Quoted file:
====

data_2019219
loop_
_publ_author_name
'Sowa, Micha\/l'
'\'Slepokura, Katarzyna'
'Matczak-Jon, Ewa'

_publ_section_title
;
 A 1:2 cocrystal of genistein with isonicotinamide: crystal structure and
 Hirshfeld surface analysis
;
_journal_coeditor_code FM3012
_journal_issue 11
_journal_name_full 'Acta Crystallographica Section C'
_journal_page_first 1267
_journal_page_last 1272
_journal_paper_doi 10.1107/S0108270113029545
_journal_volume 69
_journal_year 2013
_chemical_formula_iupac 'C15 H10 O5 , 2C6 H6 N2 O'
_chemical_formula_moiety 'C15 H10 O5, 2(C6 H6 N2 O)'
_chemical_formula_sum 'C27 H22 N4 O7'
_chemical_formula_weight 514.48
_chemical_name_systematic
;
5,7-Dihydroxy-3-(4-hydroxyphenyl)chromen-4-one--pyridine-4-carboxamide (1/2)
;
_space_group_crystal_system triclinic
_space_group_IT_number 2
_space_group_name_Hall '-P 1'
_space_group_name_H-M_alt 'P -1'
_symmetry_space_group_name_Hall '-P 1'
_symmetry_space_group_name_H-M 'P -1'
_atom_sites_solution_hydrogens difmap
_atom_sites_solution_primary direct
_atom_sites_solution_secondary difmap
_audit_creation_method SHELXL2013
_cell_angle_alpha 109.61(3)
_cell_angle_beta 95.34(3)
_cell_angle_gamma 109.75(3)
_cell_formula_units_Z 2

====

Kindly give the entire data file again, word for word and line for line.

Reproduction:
data_2019219
loop_
_publ_author_name
'Sowa, Micha\/l'
'\'Slepokura, Katarzyna'
'Matczak-Jon, Ewa'

_publ_section_title
;
 A 1:2 cocrystal of genistein with isonicotinamide: crystal structure and
 Hirshfeld surface analysis
;
_journal_coeditor_code FM3012
_journal_issue 11
_journal_name_full 'Acta Crystallographica Section C'
_journal_page_first 1267
_journal_page_last 1272
_journal_paper_doi 10.1107/S0108270113029545
_journal_volume 69
_journal_year 2013
_chemical_formula_iupac 'C15 H10 O5 , 2C6 H6 N2 O'
_chemical_formula_moiety 'C15 H10 O5, 2(C6 H6 N2 O)'
_chemical_formula_sum 'C27 H22 N4 O7'
_chemical_formula_weight 514.48
_chemical_name_systematic
;
5,7-Dihydroxy-3-(4-hydroxyphenyl)chromen-4-one--pyridine-4-carboxamide (1/2)
;
_space_group_crystal_system triclinic
_space_group_IT_number 2
_space_group_name_Hall '-P 1'
_space_group_name_H-M_alt 'P -1'
_symmetry_space_group_name_Hall '-P 1'
_symmetry_space_group_name_H-M 'P -1'
_atom_sites_solution_hydrogens difmap
_atom_sites_solution_primary direct
_atom_sites_solution_secondary difmap
_audit_creation_method SHELXL2013
_cell_angle_alpha 109.61(3)
_cell_angle_beta 95.34(3)
_cell_angle_gamma 109.75(3)
_cell_formula_units_Z 2